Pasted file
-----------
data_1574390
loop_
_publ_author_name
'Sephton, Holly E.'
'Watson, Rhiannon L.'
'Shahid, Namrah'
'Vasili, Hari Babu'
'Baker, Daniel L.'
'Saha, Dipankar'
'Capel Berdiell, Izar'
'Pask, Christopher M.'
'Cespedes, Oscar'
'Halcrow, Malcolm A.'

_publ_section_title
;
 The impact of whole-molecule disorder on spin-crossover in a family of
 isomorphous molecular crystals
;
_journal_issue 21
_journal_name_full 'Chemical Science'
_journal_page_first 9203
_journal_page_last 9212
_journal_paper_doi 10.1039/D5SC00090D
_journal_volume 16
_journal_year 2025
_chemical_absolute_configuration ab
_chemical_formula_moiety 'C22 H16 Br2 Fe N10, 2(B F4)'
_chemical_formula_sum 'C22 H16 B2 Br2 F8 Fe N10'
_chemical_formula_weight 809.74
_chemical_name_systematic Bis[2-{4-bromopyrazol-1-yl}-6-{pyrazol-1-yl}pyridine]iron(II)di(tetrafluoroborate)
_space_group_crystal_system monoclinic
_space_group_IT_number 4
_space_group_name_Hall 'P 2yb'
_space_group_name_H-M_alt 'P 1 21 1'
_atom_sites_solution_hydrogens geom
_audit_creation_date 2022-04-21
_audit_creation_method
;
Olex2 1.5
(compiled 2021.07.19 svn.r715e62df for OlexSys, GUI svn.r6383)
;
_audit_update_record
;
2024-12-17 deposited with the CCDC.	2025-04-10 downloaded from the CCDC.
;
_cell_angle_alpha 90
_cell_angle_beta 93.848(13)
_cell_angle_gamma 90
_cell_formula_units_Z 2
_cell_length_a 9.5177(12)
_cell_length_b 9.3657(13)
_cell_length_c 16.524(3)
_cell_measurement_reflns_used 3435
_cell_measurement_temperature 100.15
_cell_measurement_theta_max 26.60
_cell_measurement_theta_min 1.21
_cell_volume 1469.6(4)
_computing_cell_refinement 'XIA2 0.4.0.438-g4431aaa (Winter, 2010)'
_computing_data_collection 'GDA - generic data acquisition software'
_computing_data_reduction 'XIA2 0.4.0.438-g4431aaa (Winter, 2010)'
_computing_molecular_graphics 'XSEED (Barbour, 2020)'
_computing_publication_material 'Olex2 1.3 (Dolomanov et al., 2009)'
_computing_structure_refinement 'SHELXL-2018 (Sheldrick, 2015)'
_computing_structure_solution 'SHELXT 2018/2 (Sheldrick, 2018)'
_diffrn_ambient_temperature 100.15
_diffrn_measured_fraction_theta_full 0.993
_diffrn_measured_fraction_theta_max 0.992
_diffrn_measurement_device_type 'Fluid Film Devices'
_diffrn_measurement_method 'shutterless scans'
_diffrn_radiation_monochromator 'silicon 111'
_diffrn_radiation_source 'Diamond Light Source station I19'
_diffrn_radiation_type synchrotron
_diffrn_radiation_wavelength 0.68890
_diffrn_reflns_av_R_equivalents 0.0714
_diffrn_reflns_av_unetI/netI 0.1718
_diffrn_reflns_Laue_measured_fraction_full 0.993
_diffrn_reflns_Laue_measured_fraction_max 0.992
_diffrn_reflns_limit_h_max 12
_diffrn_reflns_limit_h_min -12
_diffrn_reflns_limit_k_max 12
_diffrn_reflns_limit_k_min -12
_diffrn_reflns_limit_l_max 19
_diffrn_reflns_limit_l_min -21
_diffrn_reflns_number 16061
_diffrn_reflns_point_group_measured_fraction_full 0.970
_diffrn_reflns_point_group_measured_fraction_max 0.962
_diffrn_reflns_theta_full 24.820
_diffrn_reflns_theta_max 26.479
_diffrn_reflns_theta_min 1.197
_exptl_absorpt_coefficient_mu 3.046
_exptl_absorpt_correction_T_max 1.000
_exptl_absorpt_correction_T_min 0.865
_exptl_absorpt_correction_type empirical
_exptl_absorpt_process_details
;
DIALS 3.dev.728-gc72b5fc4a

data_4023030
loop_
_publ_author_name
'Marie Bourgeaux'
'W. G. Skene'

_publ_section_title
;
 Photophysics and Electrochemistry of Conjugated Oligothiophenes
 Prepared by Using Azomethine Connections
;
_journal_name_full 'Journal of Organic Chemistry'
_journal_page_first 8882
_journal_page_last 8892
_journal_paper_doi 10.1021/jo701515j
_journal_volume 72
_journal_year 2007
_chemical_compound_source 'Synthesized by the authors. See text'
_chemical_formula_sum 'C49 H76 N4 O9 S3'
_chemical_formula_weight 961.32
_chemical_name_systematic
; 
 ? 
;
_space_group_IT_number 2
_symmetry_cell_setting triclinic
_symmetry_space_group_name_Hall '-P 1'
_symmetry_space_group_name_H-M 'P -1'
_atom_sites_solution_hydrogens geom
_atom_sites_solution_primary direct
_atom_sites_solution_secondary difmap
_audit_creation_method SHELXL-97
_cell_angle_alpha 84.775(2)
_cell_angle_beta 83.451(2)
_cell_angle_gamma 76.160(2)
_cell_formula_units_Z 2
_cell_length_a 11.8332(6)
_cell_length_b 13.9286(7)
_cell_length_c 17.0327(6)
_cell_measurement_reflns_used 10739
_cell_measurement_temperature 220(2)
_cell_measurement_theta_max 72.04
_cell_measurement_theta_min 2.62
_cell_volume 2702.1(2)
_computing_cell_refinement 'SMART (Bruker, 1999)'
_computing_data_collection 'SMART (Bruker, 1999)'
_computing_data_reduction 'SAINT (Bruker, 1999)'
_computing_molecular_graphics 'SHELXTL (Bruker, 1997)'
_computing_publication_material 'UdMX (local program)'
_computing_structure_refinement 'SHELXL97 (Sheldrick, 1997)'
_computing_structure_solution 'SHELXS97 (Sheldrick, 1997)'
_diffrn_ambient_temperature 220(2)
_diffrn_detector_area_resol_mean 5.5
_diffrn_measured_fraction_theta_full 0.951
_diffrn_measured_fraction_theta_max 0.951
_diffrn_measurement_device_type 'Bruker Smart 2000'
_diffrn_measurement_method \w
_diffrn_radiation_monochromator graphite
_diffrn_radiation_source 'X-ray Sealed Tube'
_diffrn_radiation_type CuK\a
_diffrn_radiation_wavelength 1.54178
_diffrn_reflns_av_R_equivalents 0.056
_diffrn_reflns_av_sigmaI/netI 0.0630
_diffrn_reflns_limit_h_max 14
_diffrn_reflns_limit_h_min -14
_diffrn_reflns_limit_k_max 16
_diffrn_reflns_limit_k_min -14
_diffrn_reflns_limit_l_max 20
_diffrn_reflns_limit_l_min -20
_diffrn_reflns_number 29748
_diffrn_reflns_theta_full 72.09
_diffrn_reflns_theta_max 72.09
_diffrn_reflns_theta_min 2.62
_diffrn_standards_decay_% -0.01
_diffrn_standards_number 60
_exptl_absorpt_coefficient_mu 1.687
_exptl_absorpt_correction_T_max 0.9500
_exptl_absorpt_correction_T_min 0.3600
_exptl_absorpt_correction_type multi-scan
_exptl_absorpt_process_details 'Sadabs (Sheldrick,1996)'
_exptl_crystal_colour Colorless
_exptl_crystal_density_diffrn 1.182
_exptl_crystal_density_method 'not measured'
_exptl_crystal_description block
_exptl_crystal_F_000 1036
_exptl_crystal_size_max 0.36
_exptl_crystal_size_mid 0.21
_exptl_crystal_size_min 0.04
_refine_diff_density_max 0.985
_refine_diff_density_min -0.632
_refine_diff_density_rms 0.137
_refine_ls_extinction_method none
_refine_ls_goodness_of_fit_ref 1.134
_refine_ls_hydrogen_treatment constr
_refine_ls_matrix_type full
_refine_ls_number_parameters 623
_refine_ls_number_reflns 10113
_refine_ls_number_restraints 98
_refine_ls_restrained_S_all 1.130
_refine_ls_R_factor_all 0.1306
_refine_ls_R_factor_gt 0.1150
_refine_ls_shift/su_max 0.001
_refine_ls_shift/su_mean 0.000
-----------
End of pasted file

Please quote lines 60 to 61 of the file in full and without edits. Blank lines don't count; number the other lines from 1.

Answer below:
_computing_data_reduction 'XIA2 0.4.0.438-g4431aaa (Winter, 2010)'
_computing_molecular_graphics 'XSEED (Barbour, 2020)'